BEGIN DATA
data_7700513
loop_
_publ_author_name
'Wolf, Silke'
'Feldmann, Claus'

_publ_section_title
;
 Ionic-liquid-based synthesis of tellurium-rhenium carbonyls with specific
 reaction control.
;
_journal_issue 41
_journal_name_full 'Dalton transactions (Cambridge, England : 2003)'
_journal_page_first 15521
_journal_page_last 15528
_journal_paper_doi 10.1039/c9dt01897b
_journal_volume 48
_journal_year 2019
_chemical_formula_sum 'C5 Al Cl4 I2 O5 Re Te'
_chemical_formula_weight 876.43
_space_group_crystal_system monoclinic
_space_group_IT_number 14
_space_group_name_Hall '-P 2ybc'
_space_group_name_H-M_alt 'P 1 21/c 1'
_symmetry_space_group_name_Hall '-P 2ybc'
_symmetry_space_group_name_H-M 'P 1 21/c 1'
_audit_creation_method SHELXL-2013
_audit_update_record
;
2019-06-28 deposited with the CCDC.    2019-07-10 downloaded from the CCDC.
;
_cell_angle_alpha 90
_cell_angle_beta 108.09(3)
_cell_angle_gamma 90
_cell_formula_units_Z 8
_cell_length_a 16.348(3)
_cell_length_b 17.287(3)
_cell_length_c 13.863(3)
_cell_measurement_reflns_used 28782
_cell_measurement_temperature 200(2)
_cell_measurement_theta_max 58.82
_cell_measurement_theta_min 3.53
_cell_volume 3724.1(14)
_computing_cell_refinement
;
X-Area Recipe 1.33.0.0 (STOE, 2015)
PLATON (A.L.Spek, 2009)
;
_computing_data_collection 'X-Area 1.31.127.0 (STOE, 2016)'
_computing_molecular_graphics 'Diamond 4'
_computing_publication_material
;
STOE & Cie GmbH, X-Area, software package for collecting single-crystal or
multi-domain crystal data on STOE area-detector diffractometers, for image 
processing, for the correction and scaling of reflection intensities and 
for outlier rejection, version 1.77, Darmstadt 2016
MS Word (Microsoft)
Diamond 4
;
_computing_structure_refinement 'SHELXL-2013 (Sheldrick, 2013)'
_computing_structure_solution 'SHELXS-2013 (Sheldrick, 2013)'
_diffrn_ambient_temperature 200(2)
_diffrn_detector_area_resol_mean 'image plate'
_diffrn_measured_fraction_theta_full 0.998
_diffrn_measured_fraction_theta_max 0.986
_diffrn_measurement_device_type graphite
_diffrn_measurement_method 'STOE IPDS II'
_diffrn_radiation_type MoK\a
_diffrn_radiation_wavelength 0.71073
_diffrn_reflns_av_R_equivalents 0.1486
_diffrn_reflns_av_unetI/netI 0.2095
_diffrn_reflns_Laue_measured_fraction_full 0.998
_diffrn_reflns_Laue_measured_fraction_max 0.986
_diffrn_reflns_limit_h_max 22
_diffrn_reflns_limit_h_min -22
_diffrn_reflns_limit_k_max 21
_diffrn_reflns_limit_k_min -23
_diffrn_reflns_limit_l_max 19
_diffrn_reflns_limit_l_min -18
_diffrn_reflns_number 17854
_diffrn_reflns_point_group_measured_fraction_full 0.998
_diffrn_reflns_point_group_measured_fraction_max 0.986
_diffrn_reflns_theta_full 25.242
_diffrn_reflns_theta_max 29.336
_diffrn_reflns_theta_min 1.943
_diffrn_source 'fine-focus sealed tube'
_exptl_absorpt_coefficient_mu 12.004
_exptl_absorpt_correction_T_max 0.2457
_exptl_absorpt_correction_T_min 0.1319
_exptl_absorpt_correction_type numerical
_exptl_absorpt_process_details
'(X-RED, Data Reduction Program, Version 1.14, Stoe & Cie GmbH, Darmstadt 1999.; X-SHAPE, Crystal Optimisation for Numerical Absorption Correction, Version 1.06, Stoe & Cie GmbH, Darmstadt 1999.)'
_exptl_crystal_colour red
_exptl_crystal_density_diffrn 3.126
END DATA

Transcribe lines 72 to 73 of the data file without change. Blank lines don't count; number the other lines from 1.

_diffrn_reflns_Laue_measured_fraction_max 0.986
_diffrn_reflns_limit_h_max 22